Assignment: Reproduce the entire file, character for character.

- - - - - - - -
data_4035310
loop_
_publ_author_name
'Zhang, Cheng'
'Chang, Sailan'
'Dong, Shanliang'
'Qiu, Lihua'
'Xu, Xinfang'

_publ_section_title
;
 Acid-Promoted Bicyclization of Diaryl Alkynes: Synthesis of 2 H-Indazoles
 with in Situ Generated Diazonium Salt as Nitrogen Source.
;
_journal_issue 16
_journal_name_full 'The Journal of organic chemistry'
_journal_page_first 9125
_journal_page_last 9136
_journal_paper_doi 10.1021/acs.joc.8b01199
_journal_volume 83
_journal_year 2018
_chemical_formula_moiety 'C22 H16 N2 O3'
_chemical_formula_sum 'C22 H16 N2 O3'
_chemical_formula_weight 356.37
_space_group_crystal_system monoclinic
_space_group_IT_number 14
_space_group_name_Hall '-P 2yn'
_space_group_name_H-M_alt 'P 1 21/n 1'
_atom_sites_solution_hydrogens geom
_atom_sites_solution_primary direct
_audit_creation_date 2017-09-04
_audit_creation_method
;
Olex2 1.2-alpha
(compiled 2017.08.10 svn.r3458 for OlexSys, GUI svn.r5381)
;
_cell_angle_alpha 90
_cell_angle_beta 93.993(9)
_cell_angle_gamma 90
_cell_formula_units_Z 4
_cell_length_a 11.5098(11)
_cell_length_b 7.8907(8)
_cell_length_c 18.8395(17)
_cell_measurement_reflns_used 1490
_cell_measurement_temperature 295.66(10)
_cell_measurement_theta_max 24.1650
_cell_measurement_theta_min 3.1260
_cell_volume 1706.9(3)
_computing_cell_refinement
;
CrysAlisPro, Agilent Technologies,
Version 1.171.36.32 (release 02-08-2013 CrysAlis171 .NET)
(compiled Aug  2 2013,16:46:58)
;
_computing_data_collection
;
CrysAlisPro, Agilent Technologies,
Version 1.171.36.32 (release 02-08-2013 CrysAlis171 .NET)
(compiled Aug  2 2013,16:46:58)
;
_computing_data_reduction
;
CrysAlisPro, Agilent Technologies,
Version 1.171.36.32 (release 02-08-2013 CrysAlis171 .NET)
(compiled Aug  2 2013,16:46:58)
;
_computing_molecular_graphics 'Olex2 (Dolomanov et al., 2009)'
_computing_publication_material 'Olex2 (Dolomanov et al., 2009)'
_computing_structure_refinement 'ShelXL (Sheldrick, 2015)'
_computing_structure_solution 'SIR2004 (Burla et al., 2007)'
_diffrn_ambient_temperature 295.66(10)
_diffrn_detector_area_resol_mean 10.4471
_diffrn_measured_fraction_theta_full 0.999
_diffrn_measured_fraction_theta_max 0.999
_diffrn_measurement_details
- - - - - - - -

data_4035310
loop_
_publ_author_name
'Zhang, Cheng'
'Chang, Sailan'
'Dong, Shanliang'
'Qiu, Lihua'
'Xu, Xinfang'

_publ_section_title
;
 Acid-Promoted Bicyclization of Diaryl Alkynes: Synthesis of 2 H-Indazoles
 with in Situ Generated Diazonium Salt as Nitrogen Source.
;
_journal_issue 16
_journal_name_full 'The Journal of organic chemistry'
_journal_page_first 9125
_journal_page_last 9136
_journal_paper_doi 10.1021/acs.joc.8b01199
_journal_volume 83
_journal_year 2018
_chemical_formula_moiety 'C22 H16 N2 O3'
_chemical_formula_sum 'C22 H16 N2 O3'
_chemical_formula_weight 356.37
_space_group_crystal_system monoclinic
_space_group_IT_number 14
_space_group_name_Hall '-P 2yn'
_space_group_name_H-M_alt 'P 1 21/n 1'
_atom_sites_solution_hydrogens geom
_atom_sites_solution_primary direct
_audit_creation_date 2017-09-04
_audit_creation_method
;
Olex2 1.2-alpha
(compiled 2017.08.10 svn.r3458 for OlexSys, GUI svn.r5381)
;
_cell_angle_alpha 90
_cell_angle_beta 93.993(9)
_cell_angle_gamma 90
_cell_formula_units_Z 4
_cell_length_a 11.5098(11)
_cell_length_b 7.8907(8)
_cell_length_c 18.8395(17)
_cell_measurement_reflns_used 1490
_cell_measurement_temperature 295.66(10)
_cell_measurement_theta_max 24.1650
_cell_measurement_theta_min 3.1260
_cell_volume 1706.9(3)
_computing_cell_refinement
;
CrysAlisPro, Agilent Technologies,
Version 1.171.36.32 (release 02-08-2013 CrysAlis171 .NET)
(compiled Aug  2 2013,16:46:58)
;
_computing_data_collection
;
CrysAlisPro, Agilent Technologies,
Version 1.171.36.32 (release 02-08-2013 CrysAlis171 .NET)
(compiled Aug  2 2013,16:46:58)
;
_computing_data_reduction
;
CrysAlisPro, Agilent Technologies,
Version 1.171.36.32 (release 02-08-2013 CrysAlis171 .NET)
(compiled Aug  2 2013,16:46:58)
;
_computing_molecular_graphics 'Olex2 (Dolomanov et al., 2009)'
_computing_publication_material 'Olex2 (Dolomanov et al., 2009)'
_computing_structure_refinement 'ShelXL (Sheldrick, 2015)'
_computing_structure_solution 'SIR2004 (Burla et al., 2007)'
_diffrn_ambient_temperature 295.66(10)
_diffrn_detector_area_resol_mean 10.4471
_diffrn_measured_fraction_theta_full 0.999
_diffrn_measured_fraction_theta_max 0.999
_diffrn_measurement_details